“We Own It”: Boeing Issues Apology After Faulty Sensor Linked To Both Recent 737 MAX Crashes

Boeing is now apologizing after an investigation revealed that the crash of a recent Ethiopian Airlines passenger plane was likely caused by the same malfunctioning sensor that was responsible for a Lion Air crash out of Indonesia last year.

In a video and press release posted to Boeing’s website, Chairman, President and CEO Dennis Muilenburg issued an apology for the two plane accidents. He acknowledged that it appears that both flights suffered from erroneous angle of attack information, which activated the 737 MAX’s Maneuvering Characteristics Augmentation System (MCAS).

Ethiopian Airline Flight 302 fell from the air just minutes into its flight on March 10, killing all 157 passengers and crew. The accident drew immediate comparisons to another deadly crash last year, involving the same new Boeing 737 Max plane.

On October 10, Lion Air Flight 610 crashed into the sea just 13 minutes into its flight, killing all 189 passengers and crew. Investigators have determined the pilots fought for 11 minutes to keep the plane in the air, likely due to a problem with the plane’s Angle of Attack (AOA) sensor, which kept telling an automated system, which the pilots could not shut off, to point the nose down.

After similarities were discovered between the two crashes, nations worldwide grounded Boeing’s entire 737 MAX fleet until further investigations into this latest crash could be completed and any safety issues addressed.

The preliminary report from Ethiopia’s Ministry of Transport (PDF) was released last week, indicating the crash was indeed likely caused by the same problems that led to the Lion Air accident.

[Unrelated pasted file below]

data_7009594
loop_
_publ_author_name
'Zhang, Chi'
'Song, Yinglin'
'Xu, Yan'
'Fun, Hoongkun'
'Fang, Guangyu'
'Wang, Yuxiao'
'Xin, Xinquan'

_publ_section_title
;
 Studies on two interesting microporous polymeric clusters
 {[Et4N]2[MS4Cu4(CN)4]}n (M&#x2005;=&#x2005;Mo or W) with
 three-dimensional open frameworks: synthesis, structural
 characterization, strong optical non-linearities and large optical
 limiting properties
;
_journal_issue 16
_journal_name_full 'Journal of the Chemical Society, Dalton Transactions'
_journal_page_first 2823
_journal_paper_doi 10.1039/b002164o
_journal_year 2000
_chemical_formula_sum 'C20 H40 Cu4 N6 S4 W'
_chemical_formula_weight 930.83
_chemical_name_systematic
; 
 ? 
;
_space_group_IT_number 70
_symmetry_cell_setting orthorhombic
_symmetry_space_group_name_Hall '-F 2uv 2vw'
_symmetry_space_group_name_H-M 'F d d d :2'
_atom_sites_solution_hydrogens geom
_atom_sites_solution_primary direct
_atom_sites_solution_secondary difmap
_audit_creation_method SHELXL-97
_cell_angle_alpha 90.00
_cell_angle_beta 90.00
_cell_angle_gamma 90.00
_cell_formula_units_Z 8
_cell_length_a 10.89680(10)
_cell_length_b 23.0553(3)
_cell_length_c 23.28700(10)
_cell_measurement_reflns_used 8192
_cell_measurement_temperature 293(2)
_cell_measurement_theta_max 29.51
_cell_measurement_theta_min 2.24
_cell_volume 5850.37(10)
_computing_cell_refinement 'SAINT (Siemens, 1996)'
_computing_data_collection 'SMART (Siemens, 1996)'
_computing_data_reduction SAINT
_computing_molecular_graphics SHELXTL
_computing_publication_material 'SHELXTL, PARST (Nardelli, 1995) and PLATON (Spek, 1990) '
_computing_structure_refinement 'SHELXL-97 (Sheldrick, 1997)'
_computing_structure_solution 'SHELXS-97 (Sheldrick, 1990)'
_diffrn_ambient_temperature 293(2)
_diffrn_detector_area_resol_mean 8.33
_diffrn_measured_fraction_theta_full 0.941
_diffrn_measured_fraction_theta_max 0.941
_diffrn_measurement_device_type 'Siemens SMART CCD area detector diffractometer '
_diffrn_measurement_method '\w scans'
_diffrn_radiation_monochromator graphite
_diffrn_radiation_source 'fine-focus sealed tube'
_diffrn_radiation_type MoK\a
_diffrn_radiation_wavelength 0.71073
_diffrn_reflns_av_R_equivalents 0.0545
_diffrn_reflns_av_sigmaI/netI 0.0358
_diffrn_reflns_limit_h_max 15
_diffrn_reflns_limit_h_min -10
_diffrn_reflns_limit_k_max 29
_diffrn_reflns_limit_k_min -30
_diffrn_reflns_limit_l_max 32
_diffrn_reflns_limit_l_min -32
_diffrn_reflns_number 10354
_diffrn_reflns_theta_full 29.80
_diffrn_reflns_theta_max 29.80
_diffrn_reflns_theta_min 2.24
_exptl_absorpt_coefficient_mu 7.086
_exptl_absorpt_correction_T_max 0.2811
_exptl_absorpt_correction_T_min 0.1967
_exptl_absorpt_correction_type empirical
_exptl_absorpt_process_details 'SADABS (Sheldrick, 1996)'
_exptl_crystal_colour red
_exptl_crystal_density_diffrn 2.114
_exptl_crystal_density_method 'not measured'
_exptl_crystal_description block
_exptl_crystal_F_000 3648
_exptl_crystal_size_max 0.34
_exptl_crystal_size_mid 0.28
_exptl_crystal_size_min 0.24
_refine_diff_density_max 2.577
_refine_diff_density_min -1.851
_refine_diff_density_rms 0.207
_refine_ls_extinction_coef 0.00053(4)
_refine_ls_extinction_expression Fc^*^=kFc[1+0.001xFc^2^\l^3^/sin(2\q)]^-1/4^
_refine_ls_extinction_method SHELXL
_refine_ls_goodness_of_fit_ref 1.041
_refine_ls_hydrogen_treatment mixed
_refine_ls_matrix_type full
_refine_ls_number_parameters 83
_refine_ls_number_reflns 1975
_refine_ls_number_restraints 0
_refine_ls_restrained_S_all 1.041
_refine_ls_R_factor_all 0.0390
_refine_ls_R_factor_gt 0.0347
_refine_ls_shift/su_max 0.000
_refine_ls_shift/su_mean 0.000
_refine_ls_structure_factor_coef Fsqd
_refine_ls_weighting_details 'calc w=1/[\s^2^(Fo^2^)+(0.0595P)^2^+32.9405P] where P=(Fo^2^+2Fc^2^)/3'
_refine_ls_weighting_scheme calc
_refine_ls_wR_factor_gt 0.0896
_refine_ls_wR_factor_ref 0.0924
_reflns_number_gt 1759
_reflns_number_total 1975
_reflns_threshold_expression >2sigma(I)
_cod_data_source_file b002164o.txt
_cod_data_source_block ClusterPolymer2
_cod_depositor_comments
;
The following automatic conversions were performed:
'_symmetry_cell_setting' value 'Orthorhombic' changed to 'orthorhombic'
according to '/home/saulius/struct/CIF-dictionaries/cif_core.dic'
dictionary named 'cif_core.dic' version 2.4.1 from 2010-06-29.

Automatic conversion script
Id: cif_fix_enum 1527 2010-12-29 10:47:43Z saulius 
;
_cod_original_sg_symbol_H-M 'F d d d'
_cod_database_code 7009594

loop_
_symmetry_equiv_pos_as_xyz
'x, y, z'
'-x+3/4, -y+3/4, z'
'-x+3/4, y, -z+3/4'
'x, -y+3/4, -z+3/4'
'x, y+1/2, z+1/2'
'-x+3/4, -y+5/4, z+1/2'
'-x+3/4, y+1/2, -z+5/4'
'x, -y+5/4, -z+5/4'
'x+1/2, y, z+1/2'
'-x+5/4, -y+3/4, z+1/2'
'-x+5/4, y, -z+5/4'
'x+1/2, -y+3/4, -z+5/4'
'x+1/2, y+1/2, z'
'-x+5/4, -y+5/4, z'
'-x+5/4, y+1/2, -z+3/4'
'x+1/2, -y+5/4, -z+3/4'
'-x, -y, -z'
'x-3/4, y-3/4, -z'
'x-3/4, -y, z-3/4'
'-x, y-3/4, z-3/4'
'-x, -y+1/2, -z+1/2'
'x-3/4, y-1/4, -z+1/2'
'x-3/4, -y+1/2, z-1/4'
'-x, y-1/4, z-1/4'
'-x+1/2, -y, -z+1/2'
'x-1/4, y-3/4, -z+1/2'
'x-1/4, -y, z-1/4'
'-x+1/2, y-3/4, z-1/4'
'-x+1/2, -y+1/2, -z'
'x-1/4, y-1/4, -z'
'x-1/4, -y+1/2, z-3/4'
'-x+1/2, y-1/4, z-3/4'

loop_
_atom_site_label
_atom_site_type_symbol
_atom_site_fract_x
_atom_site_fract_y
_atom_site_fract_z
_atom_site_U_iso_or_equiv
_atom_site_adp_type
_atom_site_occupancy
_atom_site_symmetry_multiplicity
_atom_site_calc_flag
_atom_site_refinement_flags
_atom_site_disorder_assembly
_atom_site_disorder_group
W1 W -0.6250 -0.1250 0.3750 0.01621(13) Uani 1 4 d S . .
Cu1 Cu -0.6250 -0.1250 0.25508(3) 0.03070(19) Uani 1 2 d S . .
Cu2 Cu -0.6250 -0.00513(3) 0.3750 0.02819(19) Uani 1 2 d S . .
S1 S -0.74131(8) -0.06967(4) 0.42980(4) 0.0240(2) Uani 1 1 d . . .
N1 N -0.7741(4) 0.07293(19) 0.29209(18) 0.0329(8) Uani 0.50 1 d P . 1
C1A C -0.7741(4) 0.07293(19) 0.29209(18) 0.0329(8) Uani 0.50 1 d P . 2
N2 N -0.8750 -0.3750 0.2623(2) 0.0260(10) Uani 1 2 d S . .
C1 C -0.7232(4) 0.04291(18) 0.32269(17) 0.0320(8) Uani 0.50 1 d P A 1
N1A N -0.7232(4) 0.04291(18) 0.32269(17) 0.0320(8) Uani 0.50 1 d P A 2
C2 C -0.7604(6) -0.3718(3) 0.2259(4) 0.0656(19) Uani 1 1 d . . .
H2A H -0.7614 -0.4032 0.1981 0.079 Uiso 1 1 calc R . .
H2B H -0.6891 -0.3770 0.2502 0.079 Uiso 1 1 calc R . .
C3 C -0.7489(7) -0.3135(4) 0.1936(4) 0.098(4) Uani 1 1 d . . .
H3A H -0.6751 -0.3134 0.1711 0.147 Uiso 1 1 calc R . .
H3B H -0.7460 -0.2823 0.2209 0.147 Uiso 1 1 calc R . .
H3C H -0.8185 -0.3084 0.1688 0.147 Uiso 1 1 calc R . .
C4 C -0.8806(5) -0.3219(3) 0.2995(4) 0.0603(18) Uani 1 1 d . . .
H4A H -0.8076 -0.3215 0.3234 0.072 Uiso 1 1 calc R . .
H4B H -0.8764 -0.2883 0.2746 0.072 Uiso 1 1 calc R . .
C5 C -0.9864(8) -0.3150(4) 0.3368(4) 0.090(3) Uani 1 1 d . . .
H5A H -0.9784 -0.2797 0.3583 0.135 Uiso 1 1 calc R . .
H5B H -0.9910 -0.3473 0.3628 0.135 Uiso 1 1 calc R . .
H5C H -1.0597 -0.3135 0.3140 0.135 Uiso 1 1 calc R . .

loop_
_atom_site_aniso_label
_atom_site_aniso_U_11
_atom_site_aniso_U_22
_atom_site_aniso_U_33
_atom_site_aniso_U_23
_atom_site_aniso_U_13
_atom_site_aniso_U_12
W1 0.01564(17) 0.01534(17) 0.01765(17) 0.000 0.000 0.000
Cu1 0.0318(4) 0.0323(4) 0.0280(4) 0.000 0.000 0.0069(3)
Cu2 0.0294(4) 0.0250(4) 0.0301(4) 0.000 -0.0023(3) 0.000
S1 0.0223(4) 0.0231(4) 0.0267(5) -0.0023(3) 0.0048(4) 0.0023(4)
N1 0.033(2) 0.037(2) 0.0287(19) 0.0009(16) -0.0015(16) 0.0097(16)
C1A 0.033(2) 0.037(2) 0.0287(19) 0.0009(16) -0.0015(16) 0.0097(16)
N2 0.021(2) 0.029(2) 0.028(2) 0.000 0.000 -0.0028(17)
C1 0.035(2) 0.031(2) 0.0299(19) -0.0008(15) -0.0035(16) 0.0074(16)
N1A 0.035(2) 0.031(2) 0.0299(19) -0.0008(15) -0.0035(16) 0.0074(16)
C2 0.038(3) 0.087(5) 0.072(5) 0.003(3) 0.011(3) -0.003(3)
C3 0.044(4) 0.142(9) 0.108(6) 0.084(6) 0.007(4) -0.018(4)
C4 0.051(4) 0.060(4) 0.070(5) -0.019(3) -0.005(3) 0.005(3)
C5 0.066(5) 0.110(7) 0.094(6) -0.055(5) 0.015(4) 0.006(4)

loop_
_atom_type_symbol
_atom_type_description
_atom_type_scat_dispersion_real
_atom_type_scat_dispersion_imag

“The history of our industry shows most accidents are caused by a chain of events. This again is the case here, and we know we can break one of those chain links in these two accidents,” Muilenburg said. “As pilots have told us, erroneous activation of the MCAS function can add to what is already a high workload environment. It’s our responsibility to eliminate this risk. We own it and we know how to do it.”

Boeing recently announced a software fix for the planes, which prevents the MCAS from repeatedly trying to pitch the nose down once the pilots have pulled it back up. Boeing says this will prevent pilots from having to fight with the automated system, as it will detect that the pilots want the nose up and will stop trying to correct itself. However, the company said the patch still needs work for several additional weeks.

Muilenberg said there will likely be more software updates and fixes coming, which will keep the company’s fleet of 737 MAX airplanes grounded for some time.

The report from Ethiopia called for Boeing to fix the problem, but also called for regulators to closely examine the fix to make sure it works before allowing the planes to fly again.

The U.S. Department of Transportation and the Federal Bureau of Investigation have launched a criminal probe into the certification of the Boeing 737 MAX jet, in addition to ongoing investigations by the National Transportation Safety Board as well as French investigators who are examining the Ethiopian Airlines flight’s black box.

The FAA says the 737 MAX will return to service when the agency’s analysis of safety data indicates it is appropriate.

The 737 MAX is Boeing’s best selling aircraft with $500 billion at list prices. The company had 400 planes in operation around the world with orders for 5,000 more before countries began grounding the jets after the recent crashes.

Boeing faces a growing number of wrongful death lawsuits from family members of victims of both accidents.

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